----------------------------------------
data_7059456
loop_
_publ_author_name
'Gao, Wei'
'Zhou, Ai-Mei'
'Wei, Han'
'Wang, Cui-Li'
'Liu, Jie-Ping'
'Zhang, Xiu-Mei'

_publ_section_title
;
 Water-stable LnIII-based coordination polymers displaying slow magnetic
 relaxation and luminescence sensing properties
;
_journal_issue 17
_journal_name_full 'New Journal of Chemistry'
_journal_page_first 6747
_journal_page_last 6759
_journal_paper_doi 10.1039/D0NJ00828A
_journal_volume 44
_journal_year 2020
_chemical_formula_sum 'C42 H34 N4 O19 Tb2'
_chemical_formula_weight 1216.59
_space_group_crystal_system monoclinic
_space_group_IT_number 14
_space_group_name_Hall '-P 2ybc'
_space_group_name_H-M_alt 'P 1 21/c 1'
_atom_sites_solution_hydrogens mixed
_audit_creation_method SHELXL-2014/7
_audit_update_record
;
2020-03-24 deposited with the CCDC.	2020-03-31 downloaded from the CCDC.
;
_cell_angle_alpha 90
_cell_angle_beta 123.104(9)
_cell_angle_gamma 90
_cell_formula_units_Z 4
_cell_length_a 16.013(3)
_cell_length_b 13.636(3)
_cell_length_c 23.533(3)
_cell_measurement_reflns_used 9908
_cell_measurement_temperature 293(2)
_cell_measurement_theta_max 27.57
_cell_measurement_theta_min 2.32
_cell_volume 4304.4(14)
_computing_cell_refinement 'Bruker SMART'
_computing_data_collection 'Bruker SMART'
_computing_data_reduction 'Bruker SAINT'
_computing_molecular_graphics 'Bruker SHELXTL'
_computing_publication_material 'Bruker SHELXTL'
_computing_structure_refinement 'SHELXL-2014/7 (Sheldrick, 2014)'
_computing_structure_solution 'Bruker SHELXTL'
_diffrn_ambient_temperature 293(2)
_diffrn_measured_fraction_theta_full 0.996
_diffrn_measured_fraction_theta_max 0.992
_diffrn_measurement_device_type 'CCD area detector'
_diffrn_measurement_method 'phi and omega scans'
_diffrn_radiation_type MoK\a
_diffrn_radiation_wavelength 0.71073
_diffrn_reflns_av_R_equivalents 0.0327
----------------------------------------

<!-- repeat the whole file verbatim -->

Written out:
data_7059456
loop_
_publ_author_name
'Gao, Wei'
'Zhou, Ai-Mei'
'Wei, Han'
'Wang, Cui-Li'
'Liu, Jie-Ping'
'Zhang, Xiu-Mei'

_publ_section_title
;
 Water-stable LnIII-based coordination polymers displaying slow magnetic
 relaxation and luminescence sensing properties
;
_journal_issue 17
_journal_name_full 'New Journal of Chemistry'
_journal_page_first 6747
_journal_page_last 6759
_journal_paper_doi 10.1039/D0NJ00828A
_journal_volume 44
_journal_year 2020
_chemical_formula_sum 'C42 H34 N4 O19 Tb2'
_chemical_formula_weight 1216.59
_space_group_crystal_system monoclinic
_space_group_IT_number 14
_space_group_name_Hall '-P 2ybc'
_space_group_name_H-M_alt 'P 1 21/c 1'
_atom_sites_solution_hydrogens mixed
_audit_creation_method SHELXL-2014/7
_audit_update_record
;
2020-03-24 deposited with the CCDC.	2020-03-31 downloaded from the CCDC.
;
_cell_angle_alpha 90
_cell_angle_beta 123.104(9)
_cell_angle_gamma 90
_cell_formula_units_Z 4
_cell_length_a 16.013(3)
_cell_length_b 13.636(3)
_cell_length_c 23.533(3)
_cell_measurement_reflns_used 9908
_cell_measurement_temperature 293(2)
_cell_measurement_theta_max 27.57
_cell_measurement_theta_min 2.32
_cell_volume 4304.4(14)
_computing_cell_refinement 'Bruker SMART'
_computing_data_collection 'Bruker SMART'
_computing_data_reduction 'Bruker SAINT'
_computing_molecular_graphics 'Bruker SHELXTL'
_computing_publication_material 'Bruker SHELXTL'
_computing_structure_refinement 'SHELXL-2014/7 (Sheldrick, 2014)'
_computing_structure_solution 'Bruker SHELXTL'
_diffrn_ambient_temperature 293(2)
_diffrn_measured_fraction_theta_full 0.996
_diffrn_measured_fraction_theta_max 0.992
_diffrn_measurement_device_type 'CCD area detector'
_diffrn_measurement_method 'phi and omega scans'
_diffrn_radiation_type MoK\a
_diffrn_radiation_wavelength 0.71073
_diffrn_reflns_av_R_equivalents 0.0327